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Guarantor mortgages

Find out what a guarantor mortgage is, the pros and cons, and the different types - including family deposit mortgages and family offset mortgages.

In this article
What is a guarantor mortgage? Video: guarantor mortgages explained Who are guarantor mortgages suitable for? Who can be a mortgage guarantor?
Guarantor liability if you can't pay your mortgage What types of guarantor mortgage are available? Guarantor mortgages FAQs

What is a guarantor mortgage?

A guarantor mortgage is a home loan where a parent or close family member takes on some of the risk of the mortgage by acting as a guarantor. This usually involves them offering their home or savings as security against the loan, and agreeing to cover the mortgage payments if the homeowner defaults (misses a payment).

On the plus side you might be more likely to get a mortgage, borrow more or qualify for a lower interest rate. The main downside is that the guarantor will sometimes be liable for any shortfall if your property has to be repossessed and sold.

You can borrow up to 100% of a property's value with a guarantor mortgage, although 100% mortgages are very rare and it may be easier to get approved if you put in a deposit of 5% or more.

Video: guarantor mortgages explained

Who are guarantor mortgages suitable for?

A guarantor mortgage could be suitable if you're looking to buy a property with:

  • A low income: lenders will decide how much mortgage to offer based on your income - having a guarantor may enable you to get a bigger loan.
  • A small deposit, or no deposit: you could borrow up to 100% of a property's value with a guarantor mortgage.
  • A bad credit score: having a guarantor might make a lender more inclined to offer you a mortgage.
  • Little or no credit history: for example, if you've never had a credit card.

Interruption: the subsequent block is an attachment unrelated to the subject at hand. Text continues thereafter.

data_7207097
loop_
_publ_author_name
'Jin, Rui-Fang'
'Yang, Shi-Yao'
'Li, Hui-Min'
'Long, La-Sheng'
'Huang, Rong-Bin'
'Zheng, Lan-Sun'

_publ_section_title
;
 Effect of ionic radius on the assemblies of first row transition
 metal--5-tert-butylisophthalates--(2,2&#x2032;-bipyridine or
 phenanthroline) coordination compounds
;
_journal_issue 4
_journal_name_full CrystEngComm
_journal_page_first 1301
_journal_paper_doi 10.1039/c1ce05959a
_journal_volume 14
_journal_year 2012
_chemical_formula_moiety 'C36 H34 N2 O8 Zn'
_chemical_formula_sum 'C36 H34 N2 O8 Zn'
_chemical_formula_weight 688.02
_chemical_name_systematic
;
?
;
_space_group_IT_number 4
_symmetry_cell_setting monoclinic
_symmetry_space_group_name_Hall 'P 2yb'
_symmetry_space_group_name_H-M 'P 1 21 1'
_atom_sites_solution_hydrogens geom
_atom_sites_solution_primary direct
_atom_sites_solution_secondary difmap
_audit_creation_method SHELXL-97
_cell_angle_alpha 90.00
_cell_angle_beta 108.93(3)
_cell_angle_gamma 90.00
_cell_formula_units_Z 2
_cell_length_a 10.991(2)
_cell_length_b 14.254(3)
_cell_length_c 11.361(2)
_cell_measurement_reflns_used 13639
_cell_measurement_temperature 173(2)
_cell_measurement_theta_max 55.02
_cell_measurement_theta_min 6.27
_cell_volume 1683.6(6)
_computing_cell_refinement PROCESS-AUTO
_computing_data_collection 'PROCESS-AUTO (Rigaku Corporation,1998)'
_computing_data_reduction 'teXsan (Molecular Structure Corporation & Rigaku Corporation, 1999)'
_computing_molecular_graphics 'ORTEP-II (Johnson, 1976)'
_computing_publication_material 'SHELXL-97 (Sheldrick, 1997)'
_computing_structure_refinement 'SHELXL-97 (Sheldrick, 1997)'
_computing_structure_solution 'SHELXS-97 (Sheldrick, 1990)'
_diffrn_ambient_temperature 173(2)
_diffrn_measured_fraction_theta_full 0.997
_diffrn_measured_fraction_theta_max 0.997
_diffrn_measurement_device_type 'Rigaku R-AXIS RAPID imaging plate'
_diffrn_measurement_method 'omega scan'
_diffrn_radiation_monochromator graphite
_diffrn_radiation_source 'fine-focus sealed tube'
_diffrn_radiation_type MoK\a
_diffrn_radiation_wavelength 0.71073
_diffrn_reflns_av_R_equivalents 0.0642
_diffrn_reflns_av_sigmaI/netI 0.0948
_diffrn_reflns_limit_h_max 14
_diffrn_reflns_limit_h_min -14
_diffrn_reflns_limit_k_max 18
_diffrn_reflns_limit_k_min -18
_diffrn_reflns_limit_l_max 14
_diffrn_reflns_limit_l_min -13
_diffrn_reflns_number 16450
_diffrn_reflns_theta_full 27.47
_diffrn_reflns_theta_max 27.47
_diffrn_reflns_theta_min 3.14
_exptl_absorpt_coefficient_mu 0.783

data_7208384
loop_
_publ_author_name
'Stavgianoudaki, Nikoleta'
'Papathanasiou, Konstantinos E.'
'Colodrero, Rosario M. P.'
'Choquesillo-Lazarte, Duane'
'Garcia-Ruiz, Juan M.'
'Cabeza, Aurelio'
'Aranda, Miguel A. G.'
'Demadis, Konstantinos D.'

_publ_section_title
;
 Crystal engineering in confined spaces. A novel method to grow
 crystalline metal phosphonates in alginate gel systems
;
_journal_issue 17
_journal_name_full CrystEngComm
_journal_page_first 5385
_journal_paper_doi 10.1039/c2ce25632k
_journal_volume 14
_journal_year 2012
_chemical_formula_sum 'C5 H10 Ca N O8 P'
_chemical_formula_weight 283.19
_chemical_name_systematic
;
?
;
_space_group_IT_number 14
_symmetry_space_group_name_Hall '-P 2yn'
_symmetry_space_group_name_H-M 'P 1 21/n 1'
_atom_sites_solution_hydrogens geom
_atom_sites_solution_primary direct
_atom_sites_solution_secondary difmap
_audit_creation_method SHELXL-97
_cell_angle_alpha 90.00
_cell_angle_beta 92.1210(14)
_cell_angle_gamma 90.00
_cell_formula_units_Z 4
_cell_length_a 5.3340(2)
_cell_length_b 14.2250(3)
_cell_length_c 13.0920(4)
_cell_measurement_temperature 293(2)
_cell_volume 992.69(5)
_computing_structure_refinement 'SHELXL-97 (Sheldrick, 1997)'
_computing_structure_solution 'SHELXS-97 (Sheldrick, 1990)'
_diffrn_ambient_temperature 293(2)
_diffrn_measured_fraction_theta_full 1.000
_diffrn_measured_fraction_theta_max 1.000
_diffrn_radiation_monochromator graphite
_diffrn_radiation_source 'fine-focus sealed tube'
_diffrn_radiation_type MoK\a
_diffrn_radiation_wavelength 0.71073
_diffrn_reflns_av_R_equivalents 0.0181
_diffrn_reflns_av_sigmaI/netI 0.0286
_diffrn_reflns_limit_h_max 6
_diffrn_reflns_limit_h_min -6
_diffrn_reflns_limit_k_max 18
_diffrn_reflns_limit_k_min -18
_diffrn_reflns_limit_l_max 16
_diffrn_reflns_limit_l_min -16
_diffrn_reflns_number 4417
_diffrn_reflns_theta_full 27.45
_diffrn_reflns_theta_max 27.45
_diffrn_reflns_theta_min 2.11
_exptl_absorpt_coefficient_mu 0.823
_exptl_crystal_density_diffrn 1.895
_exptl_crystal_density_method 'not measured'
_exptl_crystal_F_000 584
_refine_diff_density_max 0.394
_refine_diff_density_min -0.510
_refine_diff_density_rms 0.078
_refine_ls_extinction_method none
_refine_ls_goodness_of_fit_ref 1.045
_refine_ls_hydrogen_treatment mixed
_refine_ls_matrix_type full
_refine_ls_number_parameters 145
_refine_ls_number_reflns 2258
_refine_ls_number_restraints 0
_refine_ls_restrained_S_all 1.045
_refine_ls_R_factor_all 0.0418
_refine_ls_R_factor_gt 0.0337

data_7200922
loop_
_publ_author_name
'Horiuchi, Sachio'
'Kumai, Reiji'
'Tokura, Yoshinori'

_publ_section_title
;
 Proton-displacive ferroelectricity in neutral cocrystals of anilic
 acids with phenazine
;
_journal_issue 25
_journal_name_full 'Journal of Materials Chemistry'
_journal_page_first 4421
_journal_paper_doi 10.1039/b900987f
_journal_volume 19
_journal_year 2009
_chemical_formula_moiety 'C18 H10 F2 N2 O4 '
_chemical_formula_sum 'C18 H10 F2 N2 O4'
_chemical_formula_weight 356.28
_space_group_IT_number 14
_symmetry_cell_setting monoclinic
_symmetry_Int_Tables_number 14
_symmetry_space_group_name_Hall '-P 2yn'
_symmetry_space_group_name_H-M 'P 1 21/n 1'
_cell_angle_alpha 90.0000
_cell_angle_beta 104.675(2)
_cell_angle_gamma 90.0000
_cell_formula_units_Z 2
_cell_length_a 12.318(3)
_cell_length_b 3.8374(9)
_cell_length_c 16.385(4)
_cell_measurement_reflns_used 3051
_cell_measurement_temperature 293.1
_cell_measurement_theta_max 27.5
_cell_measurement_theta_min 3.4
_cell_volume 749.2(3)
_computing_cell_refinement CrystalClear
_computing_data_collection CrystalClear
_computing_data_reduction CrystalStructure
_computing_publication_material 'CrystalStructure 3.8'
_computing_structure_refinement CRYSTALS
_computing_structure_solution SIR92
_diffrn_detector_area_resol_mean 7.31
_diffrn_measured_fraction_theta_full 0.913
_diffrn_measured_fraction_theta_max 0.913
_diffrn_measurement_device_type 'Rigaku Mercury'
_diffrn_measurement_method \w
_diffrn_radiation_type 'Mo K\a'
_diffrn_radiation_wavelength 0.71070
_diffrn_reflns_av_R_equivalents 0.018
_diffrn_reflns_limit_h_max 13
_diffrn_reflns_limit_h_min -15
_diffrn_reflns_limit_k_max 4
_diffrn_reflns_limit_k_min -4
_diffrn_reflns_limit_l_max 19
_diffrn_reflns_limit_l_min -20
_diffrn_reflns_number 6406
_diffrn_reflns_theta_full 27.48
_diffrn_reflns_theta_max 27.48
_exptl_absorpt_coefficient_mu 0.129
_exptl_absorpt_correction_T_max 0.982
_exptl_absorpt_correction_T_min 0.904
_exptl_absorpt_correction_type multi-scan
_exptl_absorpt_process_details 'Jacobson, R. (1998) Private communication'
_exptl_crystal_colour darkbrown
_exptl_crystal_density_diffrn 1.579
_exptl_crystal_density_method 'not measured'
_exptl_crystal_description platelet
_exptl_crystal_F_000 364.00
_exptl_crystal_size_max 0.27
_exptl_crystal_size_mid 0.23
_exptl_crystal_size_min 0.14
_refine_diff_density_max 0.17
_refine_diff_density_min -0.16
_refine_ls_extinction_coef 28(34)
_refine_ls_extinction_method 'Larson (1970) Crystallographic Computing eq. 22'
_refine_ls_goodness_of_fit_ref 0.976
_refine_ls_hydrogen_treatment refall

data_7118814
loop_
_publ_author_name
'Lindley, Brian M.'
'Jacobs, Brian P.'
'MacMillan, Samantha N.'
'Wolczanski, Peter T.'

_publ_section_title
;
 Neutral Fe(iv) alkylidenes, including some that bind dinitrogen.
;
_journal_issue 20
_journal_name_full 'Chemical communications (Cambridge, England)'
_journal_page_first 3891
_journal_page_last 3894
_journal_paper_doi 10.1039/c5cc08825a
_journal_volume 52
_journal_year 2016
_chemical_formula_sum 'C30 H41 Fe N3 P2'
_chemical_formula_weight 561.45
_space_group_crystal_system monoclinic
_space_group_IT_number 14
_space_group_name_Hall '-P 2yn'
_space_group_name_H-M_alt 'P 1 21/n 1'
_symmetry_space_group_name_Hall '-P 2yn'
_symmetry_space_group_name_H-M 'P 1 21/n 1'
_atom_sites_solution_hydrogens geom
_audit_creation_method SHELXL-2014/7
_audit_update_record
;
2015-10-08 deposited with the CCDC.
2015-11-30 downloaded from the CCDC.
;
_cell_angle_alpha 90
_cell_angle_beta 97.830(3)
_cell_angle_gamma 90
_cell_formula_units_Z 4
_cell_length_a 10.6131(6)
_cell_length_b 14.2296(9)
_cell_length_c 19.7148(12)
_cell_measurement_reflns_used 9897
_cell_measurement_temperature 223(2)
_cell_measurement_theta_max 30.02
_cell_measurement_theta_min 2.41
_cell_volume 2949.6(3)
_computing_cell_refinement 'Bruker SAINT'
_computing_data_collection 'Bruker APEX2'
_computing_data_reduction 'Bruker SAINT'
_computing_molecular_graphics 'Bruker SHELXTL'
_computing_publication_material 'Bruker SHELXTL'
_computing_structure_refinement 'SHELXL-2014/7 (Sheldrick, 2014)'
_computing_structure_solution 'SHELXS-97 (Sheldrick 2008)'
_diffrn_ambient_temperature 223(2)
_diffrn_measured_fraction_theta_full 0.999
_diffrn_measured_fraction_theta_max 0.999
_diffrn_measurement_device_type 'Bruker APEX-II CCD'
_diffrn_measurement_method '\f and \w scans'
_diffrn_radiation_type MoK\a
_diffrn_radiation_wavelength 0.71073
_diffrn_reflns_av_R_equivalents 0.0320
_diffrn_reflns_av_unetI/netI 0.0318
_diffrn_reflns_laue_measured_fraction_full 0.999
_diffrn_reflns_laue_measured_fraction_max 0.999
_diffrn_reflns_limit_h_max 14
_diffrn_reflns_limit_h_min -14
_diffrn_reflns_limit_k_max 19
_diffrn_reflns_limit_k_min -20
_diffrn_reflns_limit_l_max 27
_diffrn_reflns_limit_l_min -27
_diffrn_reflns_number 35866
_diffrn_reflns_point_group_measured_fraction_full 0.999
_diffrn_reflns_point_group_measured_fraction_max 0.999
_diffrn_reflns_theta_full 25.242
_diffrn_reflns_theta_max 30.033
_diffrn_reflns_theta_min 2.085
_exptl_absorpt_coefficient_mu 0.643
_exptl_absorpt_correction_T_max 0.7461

An independent mortgage broker can give you more in-depth advice on whether a guarantor mortgage is suitable for you.

Who can be a mortgage guarantor?

Many lenders will require the guarantor for your mortgage to be a family member - usually a parent. Your guarantor will need to have:

  • Savings or property: lenders will either hold some of your guarantor's savings in a locked account, or take legal charge over a portion of their property, to secure the mortgage.
  • A good credit history: so lenders can trust that they are financially reliable.
  • Received legal advice: a requirement from some lenders, in order to confirm guarantors are aware of the risks.

You can find out more about the risks and alternatives in our guide to how parents can help first-time buyers.

Guarantor liability if you can't pay your mortgage

If you don't miss your repayments, your guarantor never has to do anything. 

However, if missed repayments meant that the lender had to repossess and sell your property, both you and your guarantor would usually be responsible for any shortfall if the property was sold for less than the amount still owed on the mortgage.

For example, if you owed the lender £150,000 but they were only able to recover £125,000 by repossessing and selling your property, the £25,000 difference could be taken from your guarantor's savings or property, depending on what they used to guarantee the mortgage.

The best way to minimise this risk is to remortgage as soon as you can to a deal which doesn't require a guarantor. This will be possible as soon as you've built up enough equity in your property (by paying down your mortgage plus any growth in its value), although it may be worth waiting until you're out of the fixed-rate period if applicable to avoid early repayment charges.

What types of guarantor mortgage are available?

Over the last couple of years increasing numbers of guarantor mortgages have been launched, often with different but similar names. Below, we explain some of your options and how they differ.

Savings as security

Some lenders offer mortgages where a family member deposits cash (typically 10-20% of the property price) in a special savings account.

The money is held as security for your mortgage for a set number of years, or until the amount you owe falls below a certain percentage (e.g. 80%) of the property's value.

Your family member can still earn interest on the money linked to your mortgage, although the rate might not be as good as they'd get with other savings accounts.

If you miss any mortgage repayments, the lender could hold on to your family member's savings for a longer period. If the lender had to repossess and sell your property, and received less than what you still owed on your mortgage, they could recoup the difference from your family member's savings.

There are a number of savings as security guarantor mortgage deals on the market. The table below lists some of the available deals.